P3 Kill a Watt: Does it Work?

By Lauren Keith

CAPE GIRARDEAU, MO (KFVS) - The P3 4400 Kill a Watt promises to help you spot the "power hogs" in your home and then decide whether to toss the old appliance, or turn it off more when it's not in use.  In turn, that should cut down on your power bill, but Does it Work? I head to the home of Dale Humphries of Cape Girardeau.

"There are a lot of buttons here!" notes tester Dale Humphries of Cape Girardeau.
Hopefully, one of these buttons is the "money button" - so to speak - to help Dale and all of us save on our electric bills.  Just plug any appliance into the Kill a Watt device, push the appropriate button, and read what kind of power it's pulling.
Then, you make a decision whether to replace the item or turn it off more based on how efficient it might be.  Sounds easy enough, but that's before Dale and I opened the instructions.
"So, if I had an electrician beside me this would be helpful!" laughs Dale, all the while making a good point.
Turns out I'm really glad I asked electrician Chris Clubb of C&J Electric to join us.  The Kill a Watt manual isn't written in laymen's terms at all.  So, Chris tells us what to do.
"On this toaster, turn it over.  Look for what we call a 'name plate' reading.  It tells you how much volts, watts, etc. this appliance should pull when in use.  It says here this toaster should be 1800 watts," says Chris.
Therefore, when we plug the toaster in, our reading should be 1800 watts or less.  Otherwise, this toaster is toast!
"That I can understand," says Dale.
Now she's on the hunt for more of these nameplate readings to compare how much power her appliances should be pulling.  In that quest, we got a little carried away.  We blew a fuse while testing the coffee maker, but that's our fault.  We plugged our Heartland News high-voltage camera lights nearby.  We should have used a different breaker.  Good thing we have an electrican on hand!  Ok, back to testing....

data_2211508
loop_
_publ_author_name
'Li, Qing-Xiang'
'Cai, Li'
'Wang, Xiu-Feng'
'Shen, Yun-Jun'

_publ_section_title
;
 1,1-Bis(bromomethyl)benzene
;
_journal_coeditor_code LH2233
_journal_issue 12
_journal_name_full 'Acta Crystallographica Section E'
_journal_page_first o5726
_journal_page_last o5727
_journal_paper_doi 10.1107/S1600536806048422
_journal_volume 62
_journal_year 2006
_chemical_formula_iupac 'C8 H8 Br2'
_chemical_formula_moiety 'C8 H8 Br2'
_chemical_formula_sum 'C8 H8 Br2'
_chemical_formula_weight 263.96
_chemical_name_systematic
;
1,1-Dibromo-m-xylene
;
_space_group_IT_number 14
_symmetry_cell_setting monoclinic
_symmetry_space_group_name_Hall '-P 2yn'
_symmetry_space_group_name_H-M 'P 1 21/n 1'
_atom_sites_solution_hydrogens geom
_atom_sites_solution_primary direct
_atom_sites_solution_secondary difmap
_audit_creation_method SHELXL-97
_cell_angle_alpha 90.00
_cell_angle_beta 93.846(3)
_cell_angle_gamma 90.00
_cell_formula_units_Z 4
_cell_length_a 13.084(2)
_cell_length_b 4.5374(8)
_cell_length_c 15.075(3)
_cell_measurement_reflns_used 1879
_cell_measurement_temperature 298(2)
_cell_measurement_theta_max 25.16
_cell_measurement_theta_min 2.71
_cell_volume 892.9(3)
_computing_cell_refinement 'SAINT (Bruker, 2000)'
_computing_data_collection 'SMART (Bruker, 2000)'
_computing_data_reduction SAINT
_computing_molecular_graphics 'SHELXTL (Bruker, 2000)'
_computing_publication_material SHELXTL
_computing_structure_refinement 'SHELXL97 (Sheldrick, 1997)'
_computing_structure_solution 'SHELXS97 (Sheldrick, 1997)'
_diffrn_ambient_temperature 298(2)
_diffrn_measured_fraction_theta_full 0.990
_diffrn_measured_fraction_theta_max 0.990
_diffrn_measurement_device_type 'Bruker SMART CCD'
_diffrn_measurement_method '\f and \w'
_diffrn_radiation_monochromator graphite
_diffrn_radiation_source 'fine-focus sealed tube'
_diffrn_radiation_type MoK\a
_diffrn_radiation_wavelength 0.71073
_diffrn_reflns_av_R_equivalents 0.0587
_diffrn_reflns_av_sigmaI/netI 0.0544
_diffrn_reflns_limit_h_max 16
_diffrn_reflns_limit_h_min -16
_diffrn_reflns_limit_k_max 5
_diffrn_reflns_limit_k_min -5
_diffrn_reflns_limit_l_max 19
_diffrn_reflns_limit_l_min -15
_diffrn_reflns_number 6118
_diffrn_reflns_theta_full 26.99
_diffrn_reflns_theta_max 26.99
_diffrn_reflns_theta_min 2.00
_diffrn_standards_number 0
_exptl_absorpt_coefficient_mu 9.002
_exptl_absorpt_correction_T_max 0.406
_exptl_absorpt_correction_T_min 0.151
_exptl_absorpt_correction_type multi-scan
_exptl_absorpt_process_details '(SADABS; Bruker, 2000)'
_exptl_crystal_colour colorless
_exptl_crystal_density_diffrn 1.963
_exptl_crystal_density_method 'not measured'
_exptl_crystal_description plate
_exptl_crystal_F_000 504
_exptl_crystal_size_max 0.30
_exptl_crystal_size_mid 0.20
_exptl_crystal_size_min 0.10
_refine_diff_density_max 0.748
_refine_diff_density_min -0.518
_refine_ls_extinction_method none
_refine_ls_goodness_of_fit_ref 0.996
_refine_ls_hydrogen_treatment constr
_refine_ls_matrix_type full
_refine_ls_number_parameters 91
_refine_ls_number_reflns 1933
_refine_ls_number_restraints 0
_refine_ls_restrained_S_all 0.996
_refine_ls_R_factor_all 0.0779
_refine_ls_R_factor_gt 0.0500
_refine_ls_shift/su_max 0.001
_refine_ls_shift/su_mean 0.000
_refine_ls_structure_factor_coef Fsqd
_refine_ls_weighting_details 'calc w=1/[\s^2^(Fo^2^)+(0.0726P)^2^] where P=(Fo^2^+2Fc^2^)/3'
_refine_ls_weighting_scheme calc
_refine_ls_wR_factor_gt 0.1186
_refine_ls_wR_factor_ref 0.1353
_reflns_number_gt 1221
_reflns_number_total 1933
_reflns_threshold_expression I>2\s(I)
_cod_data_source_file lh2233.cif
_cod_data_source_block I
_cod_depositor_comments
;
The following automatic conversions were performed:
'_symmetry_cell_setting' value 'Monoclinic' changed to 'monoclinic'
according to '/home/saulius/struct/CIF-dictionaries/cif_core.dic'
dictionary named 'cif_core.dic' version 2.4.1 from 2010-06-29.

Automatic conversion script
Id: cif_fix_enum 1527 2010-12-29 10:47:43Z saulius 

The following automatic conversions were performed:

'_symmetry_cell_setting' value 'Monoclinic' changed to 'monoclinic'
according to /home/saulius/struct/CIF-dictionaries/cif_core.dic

"So, your coffee maker is pulling 7.4 amps and the rating was 7.5 so, that's good," says Chris.
What about the big ticket items that are the big energy suckers?  Dale's computer is the most telling of all.
"130 watts even when it's not being used!" says Chris.
Whoa! That's incentive enough for Dale to start turning the computer fully off in between her internet sessions.  Our electrician here lets us in on another tip.  He makes his own children always turn off the printer when they're finished using it.
"You have that little on/off button on that printer that'll draw power.  It's a little amount, but that adds up when kept on 365 days  a year," says Chris.
"Do you see yourself changing some habits after doing this?" I ask Dale.
"I think I would unplug a few more things, but it might be a good idea when you're going to be gone all day, I could turn more off then.  I do think this has helped me learn where I can save money by turning things off," says Dale.
But, we both wonder...do we need a device like this to simply change our habits?
"I did learn a lot from Chris, rather than the Kill a Watt.  However, the more items we tested, the more I really see where you can save money.  You can also use it to identify if it's truly time to get a new appliance, especially if it's a power-sucker based on these readings.  Still, this is something you likely won't use that often, so you have to keep that in mind," says Dale.
The electrician says to get the true benefits of this product, you'll want to leave an item plugged in for a length of time to better identify just how much electricity it's using.  Then, if you want to get even more technical, you could calculate what your utility charges per kilowatt hour and multiply that by the reading the Kill a Watt shows
"I'd give it a B minus," says Chris.
Conscientious homeowners might really like this device, even though it's not the most user-friendly product I've ever tested. 
The $25 P3 4400 Kill a Watt powers up a good grade B minus on this Does it Work test.  You can buy it online at a variety of sources, such as sears.com and radioshack.com.